All keen and raring to go, four novices and a couple of experienced divers including the DO assembled at the Forty-Foot. This being the best shore dive for novices in Dublin meant that the area was swarming with divers of all levels of expertise. There were divers everywhere trying to kit up, worse than Rundle Mall on Christmas Eve.

Having got there early I was lucky enough to find a place to park and kit up but for those that were a little late it was pandemonium.

I struggled into my new wetsuit, put on my bootees and knife then had to wait around for the DO to check that I’d filled my pony bottle for my ABLJ correctly. Having been checked out by the DO we moved to an assembly point where we were assigned buddies and carried out buddy checks. We were then marched down to the entry point. One of the instructors entered the water. The DO on shore and barking orders like a sergeant major had us all assemble in single file, then we stepped off into the water one by one like a bunch of penguins. The incessant barking of the DO continued – give the OK signal, stick with your buddy, and put more air in your ABLJ. It was like being back in the military again.

Eventually we were all in the water, including the DO bobbing around on the surface and still bellowing. No need for him to put air in his ABLJ he had enough hot air to fill a barrage balloon.

We were the told to clear our regs, dump air from our ABLJs and given the signal to descend.

This is where the real fun began. For most of us this was our first dive, some of us had done a couple of shallow dives but nothing bellow five metres. Nearly every novice experienced problems clearing their ears, so instead of having a group of divers sitting on the bottom, some were on the bottom, some mid water and some on the surface. Eventually all except one were able to clear their ears and so began a life of underwater experiences.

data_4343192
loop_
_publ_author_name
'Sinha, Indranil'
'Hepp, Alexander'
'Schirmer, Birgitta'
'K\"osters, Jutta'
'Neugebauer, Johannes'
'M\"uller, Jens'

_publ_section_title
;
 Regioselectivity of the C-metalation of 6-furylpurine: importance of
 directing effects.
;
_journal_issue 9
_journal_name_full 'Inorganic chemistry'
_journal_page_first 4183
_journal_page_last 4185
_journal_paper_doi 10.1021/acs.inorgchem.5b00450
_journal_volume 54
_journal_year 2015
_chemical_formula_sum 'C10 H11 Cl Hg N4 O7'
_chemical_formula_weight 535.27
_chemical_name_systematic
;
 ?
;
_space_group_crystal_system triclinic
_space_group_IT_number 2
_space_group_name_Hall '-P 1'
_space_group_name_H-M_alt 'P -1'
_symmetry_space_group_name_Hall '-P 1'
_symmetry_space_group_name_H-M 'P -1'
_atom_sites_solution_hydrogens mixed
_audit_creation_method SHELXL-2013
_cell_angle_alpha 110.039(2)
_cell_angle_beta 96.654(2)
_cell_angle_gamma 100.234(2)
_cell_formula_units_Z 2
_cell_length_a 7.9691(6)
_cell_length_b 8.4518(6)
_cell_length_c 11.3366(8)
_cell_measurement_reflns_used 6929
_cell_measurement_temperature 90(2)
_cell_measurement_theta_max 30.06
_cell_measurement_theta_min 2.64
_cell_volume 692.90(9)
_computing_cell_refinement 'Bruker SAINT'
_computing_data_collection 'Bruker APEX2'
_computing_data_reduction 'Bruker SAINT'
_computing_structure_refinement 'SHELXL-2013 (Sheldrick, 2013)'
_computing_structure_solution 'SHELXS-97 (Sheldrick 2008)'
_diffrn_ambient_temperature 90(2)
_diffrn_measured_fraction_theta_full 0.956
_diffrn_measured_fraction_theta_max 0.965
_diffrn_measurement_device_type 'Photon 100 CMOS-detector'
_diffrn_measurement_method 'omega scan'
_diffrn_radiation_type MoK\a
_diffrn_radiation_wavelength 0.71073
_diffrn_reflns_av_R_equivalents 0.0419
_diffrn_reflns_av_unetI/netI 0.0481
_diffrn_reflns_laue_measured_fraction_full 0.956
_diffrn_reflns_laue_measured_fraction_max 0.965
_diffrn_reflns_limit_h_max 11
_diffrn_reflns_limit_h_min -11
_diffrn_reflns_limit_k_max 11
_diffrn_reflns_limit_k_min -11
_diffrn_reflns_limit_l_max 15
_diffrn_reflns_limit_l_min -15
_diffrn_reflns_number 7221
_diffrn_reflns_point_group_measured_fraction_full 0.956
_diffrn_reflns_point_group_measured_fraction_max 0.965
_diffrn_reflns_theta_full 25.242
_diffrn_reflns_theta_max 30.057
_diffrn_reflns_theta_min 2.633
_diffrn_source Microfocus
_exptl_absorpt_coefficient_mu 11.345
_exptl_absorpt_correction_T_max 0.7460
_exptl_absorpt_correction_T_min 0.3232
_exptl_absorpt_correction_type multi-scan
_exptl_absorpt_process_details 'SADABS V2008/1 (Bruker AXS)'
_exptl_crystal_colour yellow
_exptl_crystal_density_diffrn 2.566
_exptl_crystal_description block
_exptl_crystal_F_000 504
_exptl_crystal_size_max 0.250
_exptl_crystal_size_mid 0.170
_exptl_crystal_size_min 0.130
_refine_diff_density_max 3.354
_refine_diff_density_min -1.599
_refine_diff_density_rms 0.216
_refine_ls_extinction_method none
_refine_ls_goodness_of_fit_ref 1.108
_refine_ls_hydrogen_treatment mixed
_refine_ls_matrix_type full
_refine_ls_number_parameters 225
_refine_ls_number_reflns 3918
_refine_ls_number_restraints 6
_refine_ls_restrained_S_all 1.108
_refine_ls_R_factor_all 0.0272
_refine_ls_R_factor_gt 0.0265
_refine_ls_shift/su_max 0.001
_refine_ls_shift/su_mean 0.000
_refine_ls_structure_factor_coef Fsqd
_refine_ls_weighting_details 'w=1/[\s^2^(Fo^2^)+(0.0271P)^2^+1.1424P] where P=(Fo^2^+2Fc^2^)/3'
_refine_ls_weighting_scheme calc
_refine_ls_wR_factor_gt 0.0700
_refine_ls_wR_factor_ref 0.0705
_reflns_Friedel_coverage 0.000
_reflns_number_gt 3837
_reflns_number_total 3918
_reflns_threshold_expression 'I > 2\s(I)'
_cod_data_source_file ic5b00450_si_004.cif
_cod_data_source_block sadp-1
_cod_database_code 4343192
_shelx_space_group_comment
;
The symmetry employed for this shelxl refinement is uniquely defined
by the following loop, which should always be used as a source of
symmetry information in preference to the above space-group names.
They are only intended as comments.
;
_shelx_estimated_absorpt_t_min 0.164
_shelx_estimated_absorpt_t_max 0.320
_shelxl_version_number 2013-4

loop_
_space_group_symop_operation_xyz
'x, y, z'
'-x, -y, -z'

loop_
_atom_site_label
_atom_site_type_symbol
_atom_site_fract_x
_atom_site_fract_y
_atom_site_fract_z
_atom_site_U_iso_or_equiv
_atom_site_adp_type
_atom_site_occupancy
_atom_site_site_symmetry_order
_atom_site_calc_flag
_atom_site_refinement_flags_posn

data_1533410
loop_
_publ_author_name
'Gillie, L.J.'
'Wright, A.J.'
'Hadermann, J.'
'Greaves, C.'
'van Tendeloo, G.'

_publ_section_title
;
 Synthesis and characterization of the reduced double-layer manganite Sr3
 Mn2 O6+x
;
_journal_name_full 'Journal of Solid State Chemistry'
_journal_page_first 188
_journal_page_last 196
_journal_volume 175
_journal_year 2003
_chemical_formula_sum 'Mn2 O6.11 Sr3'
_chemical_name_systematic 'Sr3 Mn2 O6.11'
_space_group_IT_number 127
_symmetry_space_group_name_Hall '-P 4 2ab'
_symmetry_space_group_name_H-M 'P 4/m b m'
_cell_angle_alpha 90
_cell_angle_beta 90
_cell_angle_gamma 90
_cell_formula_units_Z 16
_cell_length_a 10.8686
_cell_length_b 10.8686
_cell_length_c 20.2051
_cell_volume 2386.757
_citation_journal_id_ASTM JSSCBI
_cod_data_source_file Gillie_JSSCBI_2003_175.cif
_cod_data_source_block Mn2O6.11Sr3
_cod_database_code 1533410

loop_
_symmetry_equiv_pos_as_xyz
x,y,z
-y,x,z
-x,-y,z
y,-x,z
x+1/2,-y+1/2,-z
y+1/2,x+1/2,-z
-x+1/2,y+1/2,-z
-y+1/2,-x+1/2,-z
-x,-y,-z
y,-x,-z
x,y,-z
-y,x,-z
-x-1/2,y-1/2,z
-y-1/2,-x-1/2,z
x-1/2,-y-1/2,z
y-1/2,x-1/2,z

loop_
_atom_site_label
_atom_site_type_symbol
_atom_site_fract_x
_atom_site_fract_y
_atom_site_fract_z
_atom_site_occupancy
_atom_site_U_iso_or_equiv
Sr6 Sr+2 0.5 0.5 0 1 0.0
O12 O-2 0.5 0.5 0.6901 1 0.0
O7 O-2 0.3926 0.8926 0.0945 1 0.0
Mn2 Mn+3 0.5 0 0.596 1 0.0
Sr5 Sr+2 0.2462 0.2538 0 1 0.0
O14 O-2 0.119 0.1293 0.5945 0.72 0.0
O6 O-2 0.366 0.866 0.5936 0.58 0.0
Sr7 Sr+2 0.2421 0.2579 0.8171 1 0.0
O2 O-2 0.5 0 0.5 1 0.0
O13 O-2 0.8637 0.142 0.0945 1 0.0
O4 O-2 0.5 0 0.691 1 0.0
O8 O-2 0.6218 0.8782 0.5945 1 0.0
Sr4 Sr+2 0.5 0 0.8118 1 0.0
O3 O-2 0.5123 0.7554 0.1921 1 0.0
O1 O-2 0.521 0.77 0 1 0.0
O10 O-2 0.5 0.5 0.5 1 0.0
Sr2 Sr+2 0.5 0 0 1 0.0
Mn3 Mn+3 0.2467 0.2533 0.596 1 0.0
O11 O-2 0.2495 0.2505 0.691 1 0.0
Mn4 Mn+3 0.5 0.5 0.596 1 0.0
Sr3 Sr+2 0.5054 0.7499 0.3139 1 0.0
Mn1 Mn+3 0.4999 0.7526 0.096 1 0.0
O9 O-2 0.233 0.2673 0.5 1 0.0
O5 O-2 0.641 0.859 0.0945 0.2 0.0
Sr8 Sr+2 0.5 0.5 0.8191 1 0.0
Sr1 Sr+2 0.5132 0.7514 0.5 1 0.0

The dive was memorable if only for the experience of being able to breathe underwater. Most of the dive time was taken up buddy breathing, giving hand signals and orally inflating your ABLJ. Having completed approx. twenty minutes bottom time it was time to surface. We surfaced close to the exit point so there was no need for a long surface swim back to shore.

Once assembled back on terra firma we were given a debrief which seemed to go on for ages especially as it was mid April and still very cold. Having survived all of this it was back to the car and some warm clothing. Once dressed the DO came around to check on everyone and invite us back to the pub for a pint. The best thing he’d said all day.

For the first article on the 40 Foot you will can refer to the AUGUST 2003 Newsletter, No. 302 available on our website. (Ed.)

Prepared for a CCSA Brief by Neville Skinner

Pictures by Neville Skinner

The Dredging of Eight Mile Creek

Eight Mile Creek was so named because it is located eight miles to the east of Port MacDonnell. Eight Mile Creek is the interconnection from Ewens Ponds to the sea, approx 2.3 kilometres in length, and as such it is a critical part of the greater Ewens Ponds system, carrying something in the order of 100 Mega Litres (approx 3 m3 per second) of water to the sea each year from the Ponds.

 Pre dredging


Ewens Ponds consists of several freshwater ponds in series, formed by water pushing up out of the ground in a series of springs that actually continue past the Ponds and down Eight Mile Creek itself. The Ponds are fairly large in size, each extending to a depth of about 9-12m, and spread over a distance of around 300-400m, interconnected by narrow channels.

At one stage the third Pond contained a cave; today only the remnants of this remain, as it was virtually destroyed through the use of explosives used for the fishing of native freshwater eels some 30-40 years ago.